put the following pattern into the field:
||How can I change the recipient field
to a fixed mobile number so all texts submitted go to that mobile?
You need to create a route in the outbound
routing table, and you need to define a replace condition for the recipient.
The outbound routing table allows you to modify message content and telephone
numbers on the fly. When you create an outbound route, you can define conditions
for sender, receiver and message text. In the condition field, you can put
a replacement rule, that will be applied to the SMS message, that matches the
given pattern. Information on replacement and content manipulation can be found
in the SMS content modification during routing
To replace the recipient number of each SMS to a specific number (e.g:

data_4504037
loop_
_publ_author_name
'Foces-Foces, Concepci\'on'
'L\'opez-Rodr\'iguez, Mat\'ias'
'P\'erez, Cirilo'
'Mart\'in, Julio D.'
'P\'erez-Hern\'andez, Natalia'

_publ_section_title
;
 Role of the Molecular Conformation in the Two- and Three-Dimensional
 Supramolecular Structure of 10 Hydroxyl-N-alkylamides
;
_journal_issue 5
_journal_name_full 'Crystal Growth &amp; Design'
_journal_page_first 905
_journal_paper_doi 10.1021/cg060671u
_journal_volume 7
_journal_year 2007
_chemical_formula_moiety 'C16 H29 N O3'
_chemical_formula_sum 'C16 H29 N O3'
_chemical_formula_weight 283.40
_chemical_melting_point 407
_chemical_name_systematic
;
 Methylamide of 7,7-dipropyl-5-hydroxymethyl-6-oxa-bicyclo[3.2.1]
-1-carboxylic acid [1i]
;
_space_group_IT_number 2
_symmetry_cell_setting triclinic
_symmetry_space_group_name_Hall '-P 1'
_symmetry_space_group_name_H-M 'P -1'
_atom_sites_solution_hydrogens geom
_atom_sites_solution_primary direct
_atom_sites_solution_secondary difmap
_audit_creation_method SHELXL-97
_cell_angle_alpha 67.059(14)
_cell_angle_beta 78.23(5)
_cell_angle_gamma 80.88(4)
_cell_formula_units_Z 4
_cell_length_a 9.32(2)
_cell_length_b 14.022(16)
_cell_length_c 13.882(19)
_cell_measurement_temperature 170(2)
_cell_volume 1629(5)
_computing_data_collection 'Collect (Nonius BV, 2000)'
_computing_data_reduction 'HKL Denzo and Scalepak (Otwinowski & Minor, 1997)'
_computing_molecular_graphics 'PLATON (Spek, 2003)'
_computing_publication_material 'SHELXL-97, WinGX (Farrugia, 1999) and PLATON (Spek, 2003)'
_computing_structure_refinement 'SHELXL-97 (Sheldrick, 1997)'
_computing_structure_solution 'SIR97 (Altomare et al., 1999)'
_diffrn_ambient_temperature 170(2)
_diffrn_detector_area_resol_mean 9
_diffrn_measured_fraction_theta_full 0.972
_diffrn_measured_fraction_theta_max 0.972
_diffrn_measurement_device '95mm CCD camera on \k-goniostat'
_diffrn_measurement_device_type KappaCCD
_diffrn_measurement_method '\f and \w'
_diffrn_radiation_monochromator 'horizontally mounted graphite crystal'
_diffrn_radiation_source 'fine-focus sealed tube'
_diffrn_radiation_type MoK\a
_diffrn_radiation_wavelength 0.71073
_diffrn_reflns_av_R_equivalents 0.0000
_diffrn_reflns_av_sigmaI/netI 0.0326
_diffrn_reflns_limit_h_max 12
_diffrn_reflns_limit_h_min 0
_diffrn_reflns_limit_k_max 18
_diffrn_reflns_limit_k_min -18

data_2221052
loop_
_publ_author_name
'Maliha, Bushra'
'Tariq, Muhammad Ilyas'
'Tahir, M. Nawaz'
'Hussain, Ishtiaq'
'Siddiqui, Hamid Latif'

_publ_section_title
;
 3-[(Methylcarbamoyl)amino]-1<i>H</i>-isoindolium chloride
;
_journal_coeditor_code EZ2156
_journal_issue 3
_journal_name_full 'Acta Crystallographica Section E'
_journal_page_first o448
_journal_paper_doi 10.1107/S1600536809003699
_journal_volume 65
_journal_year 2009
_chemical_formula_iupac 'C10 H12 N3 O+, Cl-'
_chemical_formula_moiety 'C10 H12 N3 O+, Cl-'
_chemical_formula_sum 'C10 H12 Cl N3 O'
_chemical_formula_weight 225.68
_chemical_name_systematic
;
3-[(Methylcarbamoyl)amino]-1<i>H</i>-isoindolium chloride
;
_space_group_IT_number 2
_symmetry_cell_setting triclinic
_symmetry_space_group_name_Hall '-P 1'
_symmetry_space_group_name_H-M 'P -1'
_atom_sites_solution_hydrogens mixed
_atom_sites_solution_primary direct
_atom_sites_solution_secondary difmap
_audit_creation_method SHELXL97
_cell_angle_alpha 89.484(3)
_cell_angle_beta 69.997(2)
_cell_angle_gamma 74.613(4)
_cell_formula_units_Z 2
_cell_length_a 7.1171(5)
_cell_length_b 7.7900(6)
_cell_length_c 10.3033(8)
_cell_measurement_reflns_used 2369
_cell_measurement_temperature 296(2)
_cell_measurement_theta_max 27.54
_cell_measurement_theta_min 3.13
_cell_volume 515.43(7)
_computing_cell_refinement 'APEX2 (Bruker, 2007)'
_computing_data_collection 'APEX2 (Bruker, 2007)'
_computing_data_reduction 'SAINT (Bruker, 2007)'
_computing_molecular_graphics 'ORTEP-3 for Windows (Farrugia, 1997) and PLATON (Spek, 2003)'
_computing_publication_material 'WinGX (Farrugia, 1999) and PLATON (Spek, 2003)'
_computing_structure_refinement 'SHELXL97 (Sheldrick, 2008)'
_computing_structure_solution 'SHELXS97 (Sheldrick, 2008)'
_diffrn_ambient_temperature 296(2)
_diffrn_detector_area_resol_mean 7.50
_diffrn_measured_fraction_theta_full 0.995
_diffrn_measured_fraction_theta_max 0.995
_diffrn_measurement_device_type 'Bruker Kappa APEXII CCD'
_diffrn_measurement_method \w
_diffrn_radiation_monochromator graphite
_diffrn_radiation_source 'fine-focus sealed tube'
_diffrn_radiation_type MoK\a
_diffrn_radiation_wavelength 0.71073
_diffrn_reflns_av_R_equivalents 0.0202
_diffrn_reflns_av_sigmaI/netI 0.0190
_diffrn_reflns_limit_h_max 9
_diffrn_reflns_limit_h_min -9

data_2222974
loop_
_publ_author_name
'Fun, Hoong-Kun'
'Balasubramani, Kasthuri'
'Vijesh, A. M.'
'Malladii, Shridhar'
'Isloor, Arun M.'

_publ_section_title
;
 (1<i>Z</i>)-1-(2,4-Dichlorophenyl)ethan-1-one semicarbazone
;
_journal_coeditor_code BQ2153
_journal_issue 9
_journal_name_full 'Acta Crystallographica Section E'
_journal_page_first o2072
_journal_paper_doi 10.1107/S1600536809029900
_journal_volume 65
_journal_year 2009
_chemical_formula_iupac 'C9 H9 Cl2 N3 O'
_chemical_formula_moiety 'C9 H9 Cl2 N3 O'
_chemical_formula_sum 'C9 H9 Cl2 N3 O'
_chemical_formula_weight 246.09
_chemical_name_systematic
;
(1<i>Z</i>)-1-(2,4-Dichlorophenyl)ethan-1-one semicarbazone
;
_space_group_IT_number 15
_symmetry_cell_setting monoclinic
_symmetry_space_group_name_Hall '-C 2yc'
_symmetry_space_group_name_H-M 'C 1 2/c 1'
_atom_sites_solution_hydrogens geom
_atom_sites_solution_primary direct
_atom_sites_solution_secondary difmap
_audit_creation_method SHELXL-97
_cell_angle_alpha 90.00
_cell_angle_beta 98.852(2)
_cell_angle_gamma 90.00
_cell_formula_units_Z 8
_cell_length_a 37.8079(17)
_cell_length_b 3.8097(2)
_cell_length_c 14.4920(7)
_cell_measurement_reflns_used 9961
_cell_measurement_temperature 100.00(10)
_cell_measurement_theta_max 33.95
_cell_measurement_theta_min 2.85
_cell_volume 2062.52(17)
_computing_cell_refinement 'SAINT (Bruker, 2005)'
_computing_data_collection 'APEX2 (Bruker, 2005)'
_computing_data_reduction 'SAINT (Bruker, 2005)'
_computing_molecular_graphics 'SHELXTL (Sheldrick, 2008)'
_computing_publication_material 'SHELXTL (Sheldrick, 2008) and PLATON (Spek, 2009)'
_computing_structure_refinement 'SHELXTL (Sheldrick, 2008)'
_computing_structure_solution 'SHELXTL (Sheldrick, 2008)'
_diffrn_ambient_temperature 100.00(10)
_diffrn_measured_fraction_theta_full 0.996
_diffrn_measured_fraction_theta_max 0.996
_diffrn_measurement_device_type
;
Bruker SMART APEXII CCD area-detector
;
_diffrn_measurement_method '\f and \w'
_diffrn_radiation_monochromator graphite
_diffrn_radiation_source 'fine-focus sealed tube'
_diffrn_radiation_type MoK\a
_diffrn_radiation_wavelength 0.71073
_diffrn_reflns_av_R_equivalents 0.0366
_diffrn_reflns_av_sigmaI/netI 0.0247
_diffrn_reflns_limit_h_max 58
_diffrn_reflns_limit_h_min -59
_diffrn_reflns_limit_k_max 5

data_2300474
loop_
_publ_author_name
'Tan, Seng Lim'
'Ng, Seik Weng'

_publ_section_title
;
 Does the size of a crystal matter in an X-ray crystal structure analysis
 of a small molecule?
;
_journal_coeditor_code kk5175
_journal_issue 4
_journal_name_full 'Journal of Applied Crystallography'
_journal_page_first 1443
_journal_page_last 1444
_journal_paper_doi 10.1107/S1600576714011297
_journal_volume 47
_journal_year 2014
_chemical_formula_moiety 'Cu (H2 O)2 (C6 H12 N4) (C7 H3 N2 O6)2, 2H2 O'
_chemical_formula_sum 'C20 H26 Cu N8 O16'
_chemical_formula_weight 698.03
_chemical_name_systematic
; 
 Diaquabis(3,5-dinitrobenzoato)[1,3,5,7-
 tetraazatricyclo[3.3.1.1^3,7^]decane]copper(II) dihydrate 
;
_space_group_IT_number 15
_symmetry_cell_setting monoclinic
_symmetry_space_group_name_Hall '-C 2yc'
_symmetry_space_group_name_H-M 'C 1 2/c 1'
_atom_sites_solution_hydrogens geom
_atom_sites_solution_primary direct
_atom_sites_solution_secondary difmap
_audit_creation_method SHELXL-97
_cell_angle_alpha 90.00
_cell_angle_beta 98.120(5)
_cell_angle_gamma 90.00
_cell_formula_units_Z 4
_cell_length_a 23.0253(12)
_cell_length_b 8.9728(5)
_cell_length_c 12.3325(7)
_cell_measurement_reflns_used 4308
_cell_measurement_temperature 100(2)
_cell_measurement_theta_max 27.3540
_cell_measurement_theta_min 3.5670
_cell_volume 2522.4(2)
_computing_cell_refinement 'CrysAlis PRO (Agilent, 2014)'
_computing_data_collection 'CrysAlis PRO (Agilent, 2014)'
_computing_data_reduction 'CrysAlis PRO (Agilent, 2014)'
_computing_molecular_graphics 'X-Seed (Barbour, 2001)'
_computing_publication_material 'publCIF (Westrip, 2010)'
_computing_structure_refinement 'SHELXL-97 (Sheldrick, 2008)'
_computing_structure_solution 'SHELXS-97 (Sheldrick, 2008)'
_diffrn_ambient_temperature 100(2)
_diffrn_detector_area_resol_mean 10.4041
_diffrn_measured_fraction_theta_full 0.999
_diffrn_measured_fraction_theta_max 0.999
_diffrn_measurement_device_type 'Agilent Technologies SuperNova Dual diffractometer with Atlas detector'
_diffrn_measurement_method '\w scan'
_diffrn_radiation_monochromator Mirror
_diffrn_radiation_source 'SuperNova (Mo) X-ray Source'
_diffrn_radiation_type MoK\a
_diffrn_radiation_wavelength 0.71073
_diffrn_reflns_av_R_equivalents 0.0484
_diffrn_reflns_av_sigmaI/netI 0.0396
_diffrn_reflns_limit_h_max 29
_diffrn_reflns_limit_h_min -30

to +123456), you should enter the following replacement pattern into Condition
#2 when you create the outbound routing rule: s/^.*/[+]123456/
Is there a way to define outbound
rules by phone ranges. I want to route a certain prefix to a certain carrier,
is this possible?
Yes. You can define phone number prefixes and any other matching pattern
in the outbound routing table using regular expressions.
You can define a regular expression for both sender and recipient phone numbers
in the routing condition. I suspect, that you would like to route outgoing
messages based on recipient phone number prefix. In this case you should put
the following regular expression into "condition 2" when you define an outbound
Note that the condition is surrounded by slashes (/). This tells the Ozeki
software to treat the condition as a regular expression. The first character ^
that the matching should start on the first character. [+] means that the
phone number starts with a + sign and 3620 means that the phone number starts
with +3620. Note that the .* wildchar means that any phone number can follow.